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Kuota Kobalt review

8 Nov 2017

If you're after a first sportive bike, or are a strong rider looking to upgrade, the Kobalt is a belter of a bike

Cyclist Rating: 

Kuota claims the Kobalt to be ‘ideal for cyclists looking for the perfect sportive bike’, so we’ve high expectations.

Being the Italian firm’s entry-level carbon road bike, we’re interested to see just how good a bike at this price range can be with a decent set of wheels.

Often, they’re the first thing we’d upgrade, but the £1,899 built of our Kobalt test bike includes Mavic Cosmic Elite wheels as standard.

It’s also one of the first bikes we’ve tested with the new Shimano Ultegra groupset.


The monocoque carbon frame’s gently sloping top tube is an endurance classic, tapering from a 140mm long head tube to sweep into flared, rounded-profile seatstays.

The oversized down tube hints at ample stiffness, while deep-section chainstays suggest big power inputs will easily be translated to the rear wheel.

Internal cable routing allows electronic groupset wires should you want to upgrade further down the line.

Although our test bike is rolling on 23c rubber, Kuota claims the frame has clearance for up to 28c.

The Kobalt’s frameset also employs differing fibre lay-up depending on its size, to create a bike that’s as well tailored to its rider as possible.

Although pitched firmly at the sportive rider, the measured steering geometry hints at a sharper tool than you’d expect, with a head angle of 73.7° very firmly in the race bike category.

Allied to a short wheelbase of 973mm, this makes for an entertaining ride, although it does possess a certain amount of stability to temper its otherwise keen-to-corner nature.


Shimano’s new-for-2017 Ultegra R8000 kit is showcased on this bike. Girder-like cranks and more aero brake callipers are the highlights, along with new ergonomics to the brake hoods and a larger shift paddle on the levers.

An 11-32 cassette provides a whopping range of gears, while the 50/34 compact chainset means you’ll never struggle for a gear on even the most testing climb.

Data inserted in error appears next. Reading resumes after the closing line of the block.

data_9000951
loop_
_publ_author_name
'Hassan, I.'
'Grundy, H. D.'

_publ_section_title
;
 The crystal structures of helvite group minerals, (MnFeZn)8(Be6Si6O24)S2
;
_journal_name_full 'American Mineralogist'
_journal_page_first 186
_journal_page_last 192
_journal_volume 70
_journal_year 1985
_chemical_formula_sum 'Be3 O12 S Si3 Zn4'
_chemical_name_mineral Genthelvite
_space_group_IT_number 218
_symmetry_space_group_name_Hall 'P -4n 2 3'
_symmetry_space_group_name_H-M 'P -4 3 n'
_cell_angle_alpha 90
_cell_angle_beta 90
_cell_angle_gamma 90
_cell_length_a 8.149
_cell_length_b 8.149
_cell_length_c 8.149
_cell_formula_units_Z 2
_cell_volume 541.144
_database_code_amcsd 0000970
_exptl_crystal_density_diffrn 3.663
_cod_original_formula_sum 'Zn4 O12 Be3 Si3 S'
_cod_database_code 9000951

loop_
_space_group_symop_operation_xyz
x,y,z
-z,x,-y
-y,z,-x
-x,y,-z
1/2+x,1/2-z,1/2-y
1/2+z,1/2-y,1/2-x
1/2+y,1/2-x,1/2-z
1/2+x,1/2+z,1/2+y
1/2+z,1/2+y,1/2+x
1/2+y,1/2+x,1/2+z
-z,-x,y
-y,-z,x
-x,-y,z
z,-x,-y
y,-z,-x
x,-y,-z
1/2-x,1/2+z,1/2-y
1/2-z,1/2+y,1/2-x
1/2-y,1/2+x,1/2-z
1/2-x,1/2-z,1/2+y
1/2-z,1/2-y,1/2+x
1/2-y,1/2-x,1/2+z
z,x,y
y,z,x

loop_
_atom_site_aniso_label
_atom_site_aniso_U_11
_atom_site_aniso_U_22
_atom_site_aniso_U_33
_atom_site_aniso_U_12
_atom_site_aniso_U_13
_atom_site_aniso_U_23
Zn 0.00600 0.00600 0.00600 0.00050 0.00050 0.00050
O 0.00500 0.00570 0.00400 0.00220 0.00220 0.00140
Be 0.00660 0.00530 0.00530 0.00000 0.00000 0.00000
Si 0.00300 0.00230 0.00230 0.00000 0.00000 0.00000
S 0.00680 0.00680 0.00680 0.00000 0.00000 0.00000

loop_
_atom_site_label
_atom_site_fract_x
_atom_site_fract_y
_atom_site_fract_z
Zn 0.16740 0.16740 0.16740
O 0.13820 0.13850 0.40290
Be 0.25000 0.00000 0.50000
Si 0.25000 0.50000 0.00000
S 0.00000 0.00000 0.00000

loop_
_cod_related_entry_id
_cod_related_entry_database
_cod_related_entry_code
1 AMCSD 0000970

Finishing kit

Alloy Deda kit is used for the 120mm stem and 400mm handlebars, which provide a good fit for our 5ft 9 build.

Deda’s alloy seatpost provides enough damping to isolate your chamois area from road vibes, while the San Marco Concor saddle is a welcome place to perch for hours on end.


Mavic’s Cosmic Elite wheelset costs £370 to buy separately, so to find these semi-aero alloy hoops on this bike at just a £200 premium over the standard Shimano RS010 wheels is a bonus.

Sealed cartridge bearings are maintenance-free, and the 20-spoke set-up on the rear wheel is arranged in such a way as to counter forces on the drive side.

The Cosmics wear Mavic’s own Yksion Elite rubber – we’ve never totally gelled with these tyres, mainly owing to concerns over wet-weather performance, but their rolling resistance feels low, and Mavic claim a respectable weight of 205g each.

On the road

This bike is one of those rare few that seems to gel perfectly from the off. Kuota has put a lot of thought into fit – a necessity given that the Kobalt is available in a wide range of frame sizes, from XXS (45) to XXL (61) – and our size S model was immediately familiar in its comfortable reach to the bars.

At thie same time, we also immediately felt assured that its steering geometry could be more than up for some eager cornering.

First impressions prove well founded as the Kobalt tips into the first corner of our test loop on fresh tyres with a willingness that almost takes us by surprise.